- 1 How do I know what gauge my spokes are?
- 2 How thick is a bike spoke?
- 3 What does 14G spokes mean?
- 4 What is a spoke wrench used for?
- 5 What does spoke gauge mean?
- 6 How much does it cost to Respoke a bicycle wheel?
- 7 Are straight pull spokes stronger?
- 8 Is it hard to build a bike wheel?
- 9 What is a good spoke tension?
- 10 How tight should spokes be?
- 11 Are more spokes better?
How do I know what gauge my spokes are?
Measure its width at each end and in the middle, because some types of spoke vary their width e.g. are thinner nearer the middle. Measure its nipple width (the bit it screws in to). Measure its length, from the point where it hooks on to the hub to the wheel rim.
How thick is a bike spoke?
The most popular diameters are 2.0/1.8/2.0 mm (also known as 14/15 gauge) and 1.8/1.6/1.8 (15/16 gauge). Double-butted spokes do more than save weight.
What does 14G spokes mean?
The 14/15 gauge measurement on the spoke actually refers to the fact that they are a butted spoke, 14g at the ends and a narrower 15g in the middle (to make them lighter but still strong) Yes, 14G is the size for the spoke nipple.
What is a spoke wrench used for?
A bicycle spoke wrench is used to adjust wheel spokes in order to “true” a wheel —that is, put it back into alignment. It’s also used when installing a new spoke. Each spoke is secured to the wheel rim by a spoke nipple, which can be turned to either tighten or loosen the spoke’s tension.
What does spoke gauge mean?
Spoke threads are rolled and not tapped. Most spokes are 14 gauge (2.0 mm) which is the starting point before they are butted or bladed. Typical butted spokes are 2.0/1.8/2.0 or 2.0/1.7/2.0 or 2.0/1.5/2.0 – the differences being the thickness of the center section of the spoke.
How much does it cost to Respoke a bicycle wheel?
If the wheel is fixable–it generally looks good but has a wobble–you can expect your local bike shop to charge $20 – $30 to true it using professional equipment like a truing stand for the perfect line and roundness.
Are straight pull spokes stronger?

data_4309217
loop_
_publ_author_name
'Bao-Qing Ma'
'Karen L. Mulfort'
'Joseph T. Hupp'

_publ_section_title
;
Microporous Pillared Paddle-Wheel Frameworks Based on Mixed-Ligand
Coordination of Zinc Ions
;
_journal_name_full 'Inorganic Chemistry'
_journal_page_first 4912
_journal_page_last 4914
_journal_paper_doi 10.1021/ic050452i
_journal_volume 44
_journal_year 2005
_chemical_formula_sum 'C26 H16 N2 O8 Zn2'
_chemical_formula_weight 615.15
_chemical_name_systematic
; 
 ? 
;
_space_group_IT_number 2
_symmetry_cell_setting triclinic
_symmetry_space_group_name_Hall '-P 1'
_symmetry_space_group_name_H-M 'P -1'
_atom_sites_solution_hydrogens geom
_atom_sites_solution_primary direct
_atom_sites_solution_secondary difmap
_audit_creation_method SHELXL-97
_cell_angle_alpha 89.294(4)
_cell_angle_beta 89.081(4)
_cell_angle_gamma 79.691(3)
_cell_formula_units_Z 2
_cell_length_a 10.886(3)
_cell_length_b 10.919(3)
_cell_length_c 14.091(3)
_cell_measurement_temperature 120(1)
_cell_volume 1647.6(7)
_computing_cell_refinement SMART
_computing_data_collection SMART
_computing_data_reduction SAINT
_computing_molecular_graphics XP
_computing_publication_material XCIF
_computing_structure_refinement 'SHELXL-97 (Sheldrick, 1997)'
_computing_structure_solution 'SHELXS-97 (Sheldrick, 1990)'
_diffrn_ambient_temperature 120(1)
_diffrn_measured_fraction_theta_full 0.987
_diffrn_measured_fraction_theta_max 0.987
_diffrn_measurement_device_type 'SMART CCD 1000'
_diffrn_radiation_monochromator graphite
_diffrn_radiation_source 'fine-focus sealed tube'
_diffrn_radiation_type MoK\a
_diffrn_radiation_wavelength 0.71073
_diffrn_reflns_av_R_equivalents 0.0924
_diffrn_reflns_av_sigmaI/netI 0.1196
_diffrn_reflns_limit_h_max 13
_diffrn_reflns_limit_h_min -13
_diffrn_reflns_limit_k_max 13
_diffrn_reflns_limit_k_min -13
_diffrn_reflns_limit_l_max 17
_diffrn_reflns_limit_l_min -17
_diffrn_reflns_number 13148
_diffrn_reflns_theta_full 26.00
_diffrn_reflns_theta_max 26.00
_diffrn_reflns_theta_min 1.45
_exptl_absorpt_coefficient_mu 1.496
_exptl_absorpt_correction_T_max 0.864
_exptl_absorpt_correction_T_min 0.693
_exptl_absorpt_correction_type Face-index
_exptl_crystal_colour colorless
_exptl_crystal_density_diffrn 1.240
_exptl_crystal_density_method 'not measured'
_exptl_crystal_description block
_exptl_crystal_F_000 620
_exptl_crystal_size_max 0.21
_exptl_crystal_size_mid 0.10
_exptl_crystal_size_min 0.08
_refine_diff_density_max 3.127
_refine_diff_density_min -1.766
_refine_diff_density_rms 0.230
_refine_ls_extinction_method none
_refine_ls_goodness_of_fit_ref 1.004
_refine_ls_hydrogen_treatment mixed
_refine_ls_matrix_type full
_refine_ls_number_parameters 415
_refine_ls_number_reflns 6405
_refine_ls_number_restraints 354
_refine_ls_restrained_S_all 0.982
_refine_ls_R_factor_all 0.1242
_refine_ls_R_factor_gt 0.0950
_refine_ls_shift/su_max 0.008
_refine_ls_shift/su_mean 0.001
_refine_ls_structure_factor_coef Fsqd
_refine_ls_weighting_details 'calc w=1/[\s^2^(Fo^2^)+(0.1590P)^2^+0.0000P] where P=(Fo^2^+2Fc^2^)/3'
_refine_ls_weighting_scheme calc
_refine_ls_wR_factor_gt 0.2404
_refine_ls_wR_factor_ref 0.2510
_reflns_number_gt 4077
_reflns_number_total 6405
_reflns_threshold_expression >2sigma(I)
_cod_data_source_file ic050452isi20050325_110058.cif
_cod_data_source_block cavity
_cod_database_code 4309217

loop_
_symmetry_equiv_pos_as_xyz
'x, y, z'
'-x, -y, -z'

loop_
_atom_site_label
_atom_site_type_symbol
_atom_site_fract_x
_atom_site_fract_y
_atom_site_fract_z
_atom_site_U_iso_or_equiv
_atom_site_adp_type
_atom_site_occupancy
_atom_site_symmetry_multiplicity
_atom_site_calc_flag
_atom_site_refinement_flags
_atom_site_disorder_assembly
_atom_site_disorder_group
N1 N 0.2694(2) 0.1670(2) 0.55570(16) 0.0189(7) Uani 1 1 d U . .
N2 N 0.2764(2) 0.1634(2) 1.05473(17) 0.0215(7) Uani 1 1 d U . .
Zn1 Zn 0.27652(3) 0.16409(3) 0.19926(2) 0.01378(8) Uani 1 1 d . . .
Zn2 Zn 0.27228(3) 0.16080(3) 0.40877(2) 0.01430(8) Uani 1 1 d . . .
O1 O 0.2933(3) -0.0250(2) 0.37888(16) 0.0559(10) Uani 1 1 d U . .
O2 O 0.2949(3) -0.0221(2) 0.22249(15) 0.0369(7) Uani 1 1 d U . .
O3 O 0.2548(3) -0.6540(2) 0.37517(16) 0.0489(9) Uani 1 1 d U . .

In theory a straight pull wheel is quicker to build as you do not have to thread the individual spokes through the holes in the hub flanges. In practice there is no discernible difference in the strength and durability of a properly hand built J bend wheel and a straight pull one.
Is it hard to build a bike wheel?
Building your own bicycle wheels for the first time is surprisingly easy. The only difference between a wheel you’ve built yourself and a wheel from a professional wheel builder is you took longer. Actually, there’s another difference: you’ll enjoy them more.
What is a good spoke tension?
Before measuring spoke tension, it’s a good idea to determine what ideal tension should be. Consulting with your rim’s manufacturer is a great place to start. Most rims have suggested ranges from 100 to 120 Kilograms-force, or 980 to 1177 Newtons.
How tight should spokes be?
The spokes should feel tight and firm. They should have just a little give when you squeeze them fairly hard. Squeeze a few spokes on other bikes to get an idea of how they should feel. It is rare for spokes to be too tight, but it is very common for them to be too loose.
Are more spokes better?
Registered. More spokes typically mean a stronger wheel. However, spokes are a lot better these days compared to the galvanized steel spokes of yesteryear so 32 spokes is more than enough unless you’re a Clydesdale or ride a tandem or loaded touring bike, where 36 spokes might not be enough.